National Pharmacist Day is January 12, 2021. While you probably know that pharmacists play a key role in healthcare by dispensing medication to patients, you may not know that one of the important members of their team is a pharmacy technician.
A pharmacy technician assists the pharmacist, working under their supervision. The role requires precision and attention to detail. Technicians are responsible for preparing and filling prescriptions. In addition, they will make sure the medications are reviewed and approved by the pharmacist on duty to check for possible drug interactions and accuracy.
Pharmacy technicians are often in charge of managing the pharmacy’s inventory and will review the stock and order any medications that are needed. Technicians are also be tasked with checking the inventory to remove expired medications.
Pharmacy techs routinely play an important role in providing customer service, interacting with patients while processing transactions and assisting them with insurance forms. Pharmacy technicians are also responsible for checking patients’ insurance eligibility and coverage before filling a prescription. Once the prescription is entered, the tech will submit it to the insurance company for payment electronically. If a claim is denied, the technician will need to troubleshoot the issue, looking for errors to determine the reason it was rejected. At times, this may even require a call to the insurance company.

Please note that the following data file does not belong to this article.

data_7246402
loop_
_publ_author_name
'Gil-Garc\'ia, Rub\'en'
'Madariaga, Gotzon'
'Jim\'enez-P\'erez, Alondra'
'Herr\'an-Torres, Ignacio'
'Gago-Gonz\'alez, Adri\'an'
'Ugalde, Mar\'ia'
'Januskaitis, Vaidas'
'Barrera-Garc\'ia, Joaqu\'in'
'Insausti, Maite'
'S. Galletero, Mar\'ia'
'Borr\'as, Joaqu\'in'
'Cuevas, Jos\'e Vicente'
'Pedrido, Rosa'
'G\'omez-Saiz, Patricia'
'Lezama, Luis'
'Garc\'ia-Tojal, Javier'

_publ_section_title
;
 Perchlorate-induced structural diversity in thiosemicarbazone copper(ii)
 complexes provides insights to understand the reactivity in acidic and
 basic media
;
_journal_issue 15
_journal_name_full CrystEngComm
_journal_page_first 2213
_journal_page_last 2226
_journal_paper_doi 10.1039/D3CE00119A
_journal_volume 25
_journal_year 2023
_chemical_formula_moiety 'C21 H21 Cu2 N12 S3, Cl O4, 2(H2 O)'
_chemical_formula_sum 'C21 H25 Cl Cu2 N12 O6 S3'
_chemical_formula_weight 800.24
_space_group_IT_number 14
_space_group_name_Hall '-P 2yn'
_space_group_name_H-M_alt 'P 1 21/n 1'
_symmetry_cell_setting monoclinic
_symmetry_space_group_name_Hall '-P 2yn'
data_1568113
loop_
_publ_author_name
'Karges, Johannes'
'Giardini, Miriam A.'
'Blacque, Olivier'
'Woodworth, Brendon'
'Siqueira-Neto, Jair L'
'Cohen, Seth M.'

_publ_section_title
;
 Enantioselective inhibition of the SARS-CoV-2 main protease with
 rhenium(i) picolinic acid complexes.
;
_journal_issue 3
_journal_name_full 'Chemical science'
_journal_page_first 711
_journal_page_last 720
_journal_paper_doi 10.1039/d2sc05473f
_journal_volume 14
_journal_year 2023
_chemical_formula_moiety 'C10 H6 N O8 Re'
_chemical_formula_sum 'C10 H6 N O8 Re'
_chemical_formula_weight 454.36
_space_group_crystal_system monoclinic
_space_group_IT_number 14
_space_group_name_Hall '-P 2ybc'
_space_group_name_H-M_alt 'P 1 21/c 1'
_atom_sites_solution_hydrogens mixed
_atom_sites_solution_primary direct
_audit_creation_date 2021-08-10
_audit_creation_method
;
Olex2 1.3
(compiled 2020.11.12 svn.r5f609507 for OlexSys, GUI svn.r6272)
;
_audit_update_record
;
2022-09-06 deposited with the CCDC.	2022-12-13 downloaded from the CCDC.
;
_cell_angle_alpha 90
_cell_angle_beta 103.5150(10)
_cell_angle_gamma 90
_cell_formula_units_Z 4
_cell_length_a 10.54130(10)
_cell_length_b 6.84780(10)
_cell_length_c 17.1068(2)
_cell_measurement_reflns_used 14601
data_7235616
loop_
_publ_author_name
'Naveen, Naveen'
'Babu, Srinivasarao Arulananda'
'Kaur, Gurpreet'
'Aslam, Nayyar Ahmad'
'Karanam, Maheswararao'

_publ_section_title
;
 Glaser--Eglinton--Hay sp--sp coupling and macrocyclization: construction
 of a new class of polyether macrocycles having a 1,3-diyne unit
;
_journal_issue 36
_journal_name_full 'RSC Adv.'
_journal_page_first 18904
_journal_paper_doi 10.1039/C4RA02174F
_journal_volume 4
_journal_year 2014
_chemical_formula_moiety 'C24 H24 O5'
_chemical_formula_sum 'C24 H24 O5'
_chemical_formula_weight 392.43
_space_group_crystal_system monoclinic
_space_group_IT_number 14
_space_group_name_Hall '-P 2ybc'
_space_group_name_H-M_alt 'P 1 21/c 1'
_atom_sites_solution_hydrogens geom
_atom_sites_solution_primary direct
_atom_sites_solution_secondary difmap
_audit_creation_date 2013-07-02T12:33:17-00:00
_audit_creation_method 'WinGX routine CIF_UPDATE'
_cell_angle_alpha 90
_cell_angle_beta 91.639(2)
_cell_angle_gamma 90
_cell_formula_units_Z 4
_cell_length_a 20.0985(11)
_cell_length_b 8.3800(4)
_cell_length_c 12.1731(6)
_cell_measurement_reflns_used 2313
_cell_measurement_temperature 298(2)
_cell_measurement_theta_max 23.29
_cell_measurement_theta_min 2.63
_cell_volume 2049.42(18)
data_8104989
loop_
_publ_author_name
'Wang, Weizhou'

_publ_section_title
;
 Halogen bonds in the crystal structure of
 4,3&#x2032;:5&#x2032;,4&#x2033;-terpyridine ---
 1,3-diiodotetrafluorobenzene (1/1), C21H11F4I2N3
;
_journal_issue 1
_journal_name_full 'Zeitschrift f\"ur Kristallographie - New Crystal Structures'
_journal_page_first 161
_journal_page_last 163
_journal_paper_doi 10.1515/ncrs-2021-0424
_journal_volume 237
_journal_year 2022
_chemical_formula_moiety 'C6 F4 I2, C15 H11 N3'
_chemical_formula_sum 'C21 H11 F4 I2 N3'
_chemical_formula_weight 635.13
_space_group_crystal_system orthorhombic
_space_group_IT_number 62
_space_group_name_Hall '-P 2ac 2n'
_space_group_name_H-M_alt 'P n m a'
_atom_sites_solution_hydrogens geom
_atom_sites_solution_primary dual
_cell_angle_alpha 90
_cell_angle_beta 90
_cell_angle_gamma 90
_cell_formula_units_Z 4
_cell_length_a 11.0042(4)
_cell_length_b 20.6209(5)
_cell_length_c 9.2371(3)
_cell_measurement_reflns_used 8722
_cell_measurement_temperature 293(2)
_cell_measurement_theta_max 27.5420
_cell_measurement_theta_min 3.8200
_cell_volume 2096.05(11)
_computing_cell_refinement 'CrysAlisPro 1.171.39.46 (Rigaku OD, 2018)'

Pharmacy technicians work primarily at pharmacies, but they’re also employed by hospitals and working hours will vary depending on where they work. For example, hospitals and some drug stores have pharmacists onsite 24 hours a day. The wide range of available hours could be a good fit for someone who needs a flexible schedule, working nights or weekends.
As more medications are developed and approved and a large portion of the population ages, the career outlook for pharmacy technicians is positive over the next 10 years. According to the Bureau of Labor Statistics, employment for pharmacy technicians is expected to grow over the next decade.
Becoming a pharmacy technician requires training and the program includes the basic aspects of pharmacy practice, including reading and filling prescriptions, pharmaceutical calculations, medications, common drug interactions and their side effects, and pharmaceutical agents and their uses. You’ll also learn about a pharmacy’s legal responsibilities for maintaining records and the handling of various categories of drugs.
If the role of pharmacy technician sounds interesting to you, Fortis can get you started on the path. We offer a pharmacy technician program at many campus locations across the country. To learn more, please visit our website.